Question: Dealing with abnormally high coverage regions
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gravatar for novice
2.5 years ago by
novice910
United States
novice910 wrote:

Hello,

I'm seeking methodology advice on a little project I'm working on. I've identified structural variations over an entire genome and found few spots especially rich in variations. I then checked the read coverage over these spots and found a few of them to have an abnormally high coverage (~3X average). I'm not sure how to interpret this correlation. Does this mean the high number of variations in these regions is artificial? How can I test this further? Could I disregard variations in these high-coverage regions for my later analyses?

[Edit] Additional Information:

  • Working with S. cerevisiae
  • Data is WGS, paired-end
  • Used PEM + SP to detect variations
  • Verified variations with de-novo assembly
coverage alignment • 844 views
ADD COMMENTlink modified 2.5 years ago • written 2.5 years ago by novice910

What kind of data do you have? WGS? exome? RNAseq?

ADD REPLYlink written 2.5 years ago by Floris Brenk890

Whole Genome Sequencing

ADD REPLYlink written 2.5 years ago by novice910

Try to be complete in your initial posts since something like this is a very important piece of information.

ADD REPLYlink written 2.5 years ago by WouterDeCoster38k

How did you identify those spots?

ADD REPLYlink written 2.5 years ago by WouterDeCoster38k

Paired-end mapping, split-read mapping, and refinement with de-novo assembly

ADD REPLYlink written 2.5 years ago by novice910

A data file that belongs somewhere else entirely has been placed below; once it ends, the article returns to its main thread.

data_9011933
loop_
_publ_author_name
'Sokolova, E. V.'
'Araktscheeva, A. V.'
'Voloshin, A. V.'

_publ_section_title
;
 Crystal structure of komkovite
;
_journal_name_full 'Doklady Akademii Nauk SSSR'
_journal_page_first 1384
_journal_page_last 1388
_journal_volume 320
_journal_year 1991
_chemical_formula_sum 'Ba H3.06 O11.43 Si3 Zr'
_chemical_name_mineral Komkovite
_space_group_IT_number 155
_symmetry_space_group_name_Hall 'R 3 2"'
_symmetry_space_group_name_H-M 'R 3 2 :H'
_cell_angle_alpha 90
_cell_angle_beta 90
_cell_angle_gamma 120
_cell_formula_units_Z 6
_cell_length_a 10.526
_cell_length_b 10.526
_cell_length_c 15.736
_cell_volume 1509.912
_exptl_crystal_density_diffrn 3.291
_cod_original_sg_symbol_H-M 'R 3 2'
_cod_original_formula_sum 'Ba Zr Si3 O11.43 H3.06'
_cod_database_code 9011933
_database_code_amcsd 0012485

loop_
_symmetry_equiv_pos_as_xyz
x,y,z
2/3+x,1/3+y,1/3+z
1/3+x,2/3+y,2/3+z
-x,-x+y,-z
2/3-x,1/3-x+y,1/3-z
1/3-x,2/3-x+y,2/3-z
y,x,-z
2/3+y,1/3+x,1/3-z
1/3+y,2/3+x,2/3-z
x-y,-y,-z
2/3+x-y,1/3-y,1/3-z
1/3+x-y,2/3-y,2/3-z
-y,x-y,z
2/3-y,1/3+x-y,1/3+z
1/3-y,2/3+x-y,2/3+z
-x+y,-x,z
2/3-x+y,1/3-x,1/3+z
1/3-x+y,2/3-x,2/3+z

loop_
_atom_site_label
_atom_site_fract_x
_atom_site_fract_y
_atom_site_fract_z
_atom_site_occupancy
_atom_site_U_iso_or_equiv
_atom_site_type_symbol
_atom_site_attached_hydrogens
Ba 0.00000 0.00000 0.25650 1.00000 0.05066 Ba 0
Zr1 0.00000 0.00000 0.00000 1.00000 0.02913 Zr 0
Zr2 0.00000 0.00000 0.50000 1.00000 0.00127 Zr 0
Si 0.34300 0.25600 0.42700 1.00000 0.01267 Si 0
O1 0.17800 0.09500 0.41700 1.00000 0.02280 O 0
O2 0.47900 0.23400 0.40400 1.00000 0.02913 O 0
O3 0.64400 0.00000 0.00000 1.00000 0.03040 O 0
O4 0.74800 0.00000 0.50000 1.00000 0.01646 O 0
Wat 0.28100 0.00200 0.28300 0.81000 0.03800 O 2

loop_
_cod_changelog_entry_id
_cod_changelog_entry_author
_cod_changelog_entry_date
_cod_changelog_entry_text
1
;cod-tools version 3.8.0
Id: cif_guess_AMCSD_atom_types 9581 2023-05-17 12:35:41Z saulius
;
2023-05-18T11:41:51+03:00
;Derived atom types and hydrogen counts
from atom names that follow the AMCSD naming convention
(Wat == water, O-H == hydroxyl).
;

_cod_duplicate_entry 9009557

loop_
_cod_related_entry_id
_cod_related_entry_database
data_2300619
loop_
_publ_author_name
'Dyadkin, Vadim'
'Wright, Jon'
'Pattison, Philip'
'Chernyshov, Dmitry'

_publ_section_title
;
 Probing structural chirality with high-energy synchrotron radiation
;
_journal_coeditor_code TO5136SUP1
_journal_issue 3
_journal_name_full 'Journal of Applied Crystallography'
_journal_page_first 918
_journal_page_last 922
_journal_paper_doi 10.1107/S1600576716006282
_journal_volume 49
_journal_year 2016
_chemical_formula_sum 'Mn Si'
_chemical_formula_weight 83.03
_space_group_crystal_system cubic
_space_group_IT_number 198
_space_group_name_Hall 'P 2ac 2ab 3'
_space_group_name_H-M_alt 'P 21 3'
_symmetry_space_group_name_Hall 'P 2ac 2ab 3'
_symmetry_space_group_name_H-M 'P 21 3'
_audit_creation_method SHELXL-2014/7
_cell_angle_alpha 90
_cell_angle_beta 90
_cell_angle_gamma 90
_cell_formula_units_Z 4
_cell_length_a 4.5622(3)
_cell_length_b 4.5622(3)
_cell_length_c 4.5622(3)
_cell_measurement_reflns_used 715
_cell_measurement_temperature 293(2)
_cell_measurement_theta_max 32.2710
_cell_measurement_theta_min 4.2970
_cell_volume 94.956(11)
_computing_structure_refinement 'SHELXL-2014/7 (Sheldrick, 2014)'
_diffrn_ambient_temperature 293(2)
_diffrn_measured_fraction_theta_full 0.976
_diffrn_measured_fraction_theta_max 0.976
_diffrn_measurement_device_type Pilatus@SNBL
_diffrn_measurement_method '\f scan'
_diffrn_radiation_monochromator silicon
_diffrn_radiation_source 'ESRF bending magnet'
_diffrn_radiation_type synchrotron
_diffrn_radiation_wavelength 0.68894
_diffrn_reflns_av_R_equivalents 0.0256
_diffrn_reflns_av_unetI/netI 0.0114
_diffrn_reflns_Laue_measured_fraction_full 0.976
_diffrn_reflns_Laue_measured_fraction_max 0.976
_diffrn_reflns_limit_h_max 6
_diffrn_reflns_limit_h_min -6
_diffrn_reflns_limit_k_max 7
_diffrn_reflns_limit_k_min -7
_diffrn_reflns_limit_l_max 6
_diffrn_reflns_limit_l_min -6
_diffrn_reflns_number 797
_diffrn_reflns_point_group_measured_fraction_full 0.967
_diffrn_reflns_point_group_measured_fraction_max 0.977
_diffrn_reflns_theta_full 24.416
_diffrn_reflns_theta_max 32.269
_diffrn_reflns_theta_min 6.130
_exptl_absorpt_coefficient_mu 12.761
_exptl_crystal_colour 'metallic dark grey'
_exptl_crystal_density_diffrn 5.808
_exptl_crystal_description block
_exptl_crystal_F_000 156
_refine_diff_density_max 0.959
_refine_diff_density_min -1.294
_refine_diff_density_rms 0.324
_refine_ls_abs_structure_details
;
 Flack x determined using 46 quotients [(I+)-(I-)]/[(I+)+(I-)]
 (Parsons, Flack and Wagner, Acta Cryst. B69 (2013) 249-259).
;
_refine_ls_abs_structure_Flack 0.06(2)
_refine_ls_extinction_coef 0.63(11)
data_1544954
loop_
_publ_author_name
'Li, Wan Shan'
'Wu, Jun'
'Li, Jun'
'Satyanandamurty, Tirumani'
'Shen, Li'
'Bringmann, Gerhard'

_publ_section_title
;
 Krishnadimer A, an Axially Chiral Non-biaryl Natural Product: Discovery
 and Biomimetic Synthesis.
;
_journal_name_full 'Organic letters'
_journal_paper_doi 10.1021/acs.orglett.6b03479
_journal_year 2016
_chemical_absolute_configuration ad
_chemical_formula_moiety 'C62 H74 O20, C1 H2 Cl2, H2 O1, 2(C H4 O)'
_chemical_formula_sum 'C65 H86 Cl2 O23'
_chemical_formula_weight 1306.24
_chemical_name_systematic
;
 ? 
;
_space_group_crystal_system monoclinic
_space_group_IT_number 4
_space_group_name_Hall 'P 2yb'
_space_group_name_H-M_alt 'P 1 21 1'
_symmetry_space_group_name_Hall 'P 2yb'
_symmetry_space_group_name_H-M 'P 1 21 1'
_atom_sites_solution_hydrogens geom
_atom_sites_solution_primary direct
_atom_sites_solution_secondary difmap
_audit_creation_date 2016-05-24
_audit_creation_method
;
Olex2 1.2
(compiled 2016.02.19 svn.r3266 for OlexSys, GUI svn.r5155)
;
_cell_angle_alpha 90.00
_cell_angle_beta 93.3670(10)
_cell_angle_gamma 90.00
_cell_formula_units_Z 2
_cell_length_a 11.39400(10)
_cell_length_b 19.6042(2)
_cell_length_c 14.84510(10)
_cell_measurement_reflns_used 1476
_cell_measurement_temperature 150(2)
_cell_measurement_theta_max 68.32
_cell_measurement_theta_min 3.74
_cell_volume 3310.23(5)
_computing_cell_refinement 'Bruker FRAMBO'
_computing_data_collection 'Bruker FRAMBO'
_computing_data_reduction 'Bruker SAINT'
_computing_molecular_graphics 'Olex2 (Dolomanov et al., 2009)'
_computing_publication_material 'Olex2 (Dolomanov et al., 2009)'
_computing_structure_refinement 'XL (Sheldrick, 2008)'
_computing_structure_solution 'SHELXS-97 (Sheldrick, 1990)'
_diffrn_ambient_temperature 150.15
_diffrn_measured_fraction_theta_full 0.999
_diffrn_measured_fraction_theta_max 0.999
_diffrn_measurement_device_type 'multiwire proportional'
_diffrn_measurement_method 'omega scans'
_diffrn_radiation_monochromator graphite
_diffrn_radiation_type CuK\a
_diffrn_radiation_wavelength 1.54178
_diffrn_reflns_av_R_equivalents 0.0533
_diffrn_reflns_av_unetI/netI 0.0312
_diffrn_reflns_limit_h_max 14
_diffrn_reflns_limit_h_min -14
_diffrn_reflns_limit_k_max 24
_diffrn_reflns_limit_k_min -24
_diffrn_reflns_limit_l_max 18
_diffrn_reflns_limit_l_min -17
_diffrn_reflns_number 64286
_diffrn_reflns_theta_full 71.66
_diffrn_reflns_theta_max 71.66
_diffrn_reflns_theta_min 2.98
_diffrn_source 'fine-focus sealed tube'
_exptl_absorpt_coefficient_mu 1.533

Did you check for low mappability or presence of segmental duplications? Was mapping quality taken into account?

ADD REPLYlink modified 2.5 years ago • written 2.5 years ago by WouterDeCoster38k

Did you check for low mappability or presence of segmental duplications?

No.

Was mapping quality taken into account?

Yes, I used a minimum mapping quality of 20.

ADD REPLYlink modified 2.5 years ago • written 2.5 years ago by novice910

If you happen to be working with human/mouse: do these sites happen to overlap blacklisted regions?

ADD REPLYlink written 2.5 years ago by Devon Ryan89k

I'm working with yeast (S. Cerevisiae). I don't think there's a blacklist available for this species. Sorry for the lack of clarity in the original post!

ADD REPLYlink written 2.5 years ago by novice910

Blacklisted regions?

ADD REPLYlink written 2.5 years ago by pld4.8k

I never heard of this concept before but searching for it I found a definition

https://sites.google.com/site/anshulkundaje/projects/blacklists

it says

artifact regions that tend to show artificially high signal

what seems to be lacking is a reasoning of why that be so. I find it a bit excessive to flat out just remove whole regions based on "blaclists". Do people actually do this? Surprised that's all.

ADD REPLYlink written 2.5 years ago by Istvan Albert ♦♦ 80k

It's standard in ChIPseq, but pretty much no where else (it's normally not useful elsewhere). Some of these seem to be rRNAs or other similar "improperly assembled" regions, which I imagine could cause issues in OPs use-case.

ADD REPLYlink written 2.5 years ago by Devon Ryan89k
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